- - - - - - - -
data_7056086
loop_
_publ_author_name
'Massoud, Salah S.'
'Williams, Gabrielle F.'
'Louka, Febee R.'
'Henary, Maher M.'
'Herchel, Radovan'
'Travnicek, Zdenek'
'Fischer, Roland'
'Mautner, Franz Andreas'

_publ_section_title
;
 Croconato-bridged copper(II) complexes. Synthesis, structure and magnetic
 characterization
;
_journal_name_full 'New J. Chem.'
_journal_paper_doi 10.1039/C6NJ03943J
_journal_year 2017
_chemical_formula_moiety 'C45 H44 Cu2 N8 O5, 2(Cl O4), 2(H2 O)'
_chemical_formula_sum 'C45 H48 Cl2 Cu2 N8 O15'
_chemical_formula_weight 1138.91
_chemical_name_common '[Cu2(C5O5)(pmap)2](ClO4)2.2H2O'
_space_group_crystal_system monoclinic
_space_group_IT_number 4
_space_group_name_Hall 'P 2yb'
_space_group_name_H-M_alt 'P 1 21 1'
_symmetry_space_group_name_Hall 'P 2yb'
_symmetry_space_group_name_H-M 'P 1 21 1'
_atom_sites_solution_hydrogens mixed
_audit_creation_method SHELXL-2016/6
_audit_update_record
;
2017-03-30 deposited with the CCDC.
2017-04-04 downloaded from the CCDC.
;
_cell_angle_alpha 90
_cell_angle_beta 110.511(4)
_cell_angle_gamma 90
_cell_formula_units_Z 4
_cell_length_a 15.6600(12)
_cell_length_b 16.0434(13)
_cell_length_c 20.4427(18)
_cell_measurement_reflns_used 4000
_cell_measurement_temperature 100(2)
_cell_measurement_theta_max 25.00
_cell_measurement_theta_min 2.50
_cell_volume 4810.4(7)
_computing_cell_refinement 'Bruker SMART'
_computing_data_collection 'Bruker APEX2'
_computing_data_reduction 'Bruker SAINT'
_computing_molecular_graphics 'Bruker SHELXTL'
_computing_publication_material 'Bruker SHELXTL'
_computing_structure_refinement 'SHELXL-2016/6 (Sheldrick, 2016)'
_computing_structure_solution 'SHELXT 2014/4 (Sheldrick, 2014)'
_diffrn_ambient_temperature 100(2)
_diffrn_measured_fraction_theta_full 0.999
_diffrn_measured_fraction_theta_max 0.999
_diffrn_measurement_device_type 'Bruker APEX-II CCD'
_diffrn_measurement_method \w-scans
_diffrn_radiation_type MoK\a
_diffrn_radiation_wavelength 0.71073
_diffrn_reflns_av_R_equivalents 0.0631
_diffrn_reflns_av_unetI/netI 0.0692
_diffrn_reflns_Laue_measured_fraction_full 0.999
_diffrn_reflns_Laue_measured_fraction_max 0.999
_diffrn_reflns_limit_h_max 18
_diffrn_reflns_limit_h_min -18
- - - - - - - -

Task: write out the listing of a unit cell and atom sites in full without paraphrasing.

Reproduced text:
data_7056086
loop_
_publ_author_name
'Massoud, Salah S.'
'Williams, Gabrielle F.'
'Louka, Febee R.'
'Henary, Maher M.'
'Herchel, Radovan'
'Travnicek, Zdenek'
'Fischer, Roland'
'Mautner, Franz Andreas'

_publ_section_title
;
 Croconato-bridged copper(II) complexes. Synthesis, structure and magnetic
 characterization
;
_journal_name_full 'New J. Chem.'
_journal_paper_doi 10.1039/C6NJ03943J
_journal_year 2017
_chemical_formula_moiety 'C45 H44 Cu2 N8 O5, 2(Cl O4), 2(H2 O)'
_chemical_formula_sum 'C45 H48 Cl2 Cu2 N8 O15'
_chemical_formula_weight 1138.91
_chemical_name_common '[Cu2(C5O5)(pmap)2](ClO4)2.2H2O'
_space_group_crystal_system monoclinic
_space_group_IT_number 4
_space_group_name_Hall 'P 2yb'
_space_group_name_H-M_alt 'P 1 21 1'
_symmetry_space_group_name_Hall 'P 2yb'
_symmetry_space_group_name_H-M 'P 1 21 1'
_atom_sites_solution_hydrogens mixed
_audit_creation_method SHELXL-2016/6
_audit_update_record
;
2017-03-30 deposited with the CCDC.
2017-04-04 downloaded from the CCDC.
;
_cell_angle_alpha 90
_cell_angle_beta 110.511(4)
_cell_angle_gamma 90
_cell_formula_units_Z 4
_cell_length_a 15.6600(12)
_cell_length_b 16.0434(13)
_cell_length_c 20.4427(18)
_cell_measurement_reflns_used 4000
_cell_measurement_temperature 100(2)
_cell_measurement_theta_max 25.00
_cell_measurement_theta_min 2.50
_cell_volume 4810.4(7)
_computing_cell_refinement 'Bruker SMART'
_computing_data_collection 'Bruker APEX2'
_computing_data_reduction 'Bruker SAINT'
_computing_molecular_graphics 'Bruker SHELXTL'
_computing_publication_material 'Bruker SHELXTL'
_computing_structure_refinement 'SHELXL-2016/6 (Sheldrick, 2016)'
_computing_structure_solution 'SHELXT 2014/4 (Sheldrick, 2014)'
_diffrn_ambient_temperature 100(2)
_diffrn_measured_fraction_theta_full 0.999
_diffrn_measured_fraction_theta_max 0.999
_diffrn_measurement_device_type 'Bruker APEX-II CCD'
_diffrn_measurement_method \w-scans
_diffrn_radiation_type MoK\a
_diffrn_radiation_wavelength 0.71073
_diffrn_reflns_av_R_equivalents 0.0631
_diffrn_reflns_av_unetI/netI 0.0692
_diffrn_reflns_Laue_measured_fraction_full 0.999
_diffrn_reflns_Laue_measured_fraction_max 0.999
_diffrn_reflns_limit_h_max 18
_diffrn_reflns_limit_h_min -18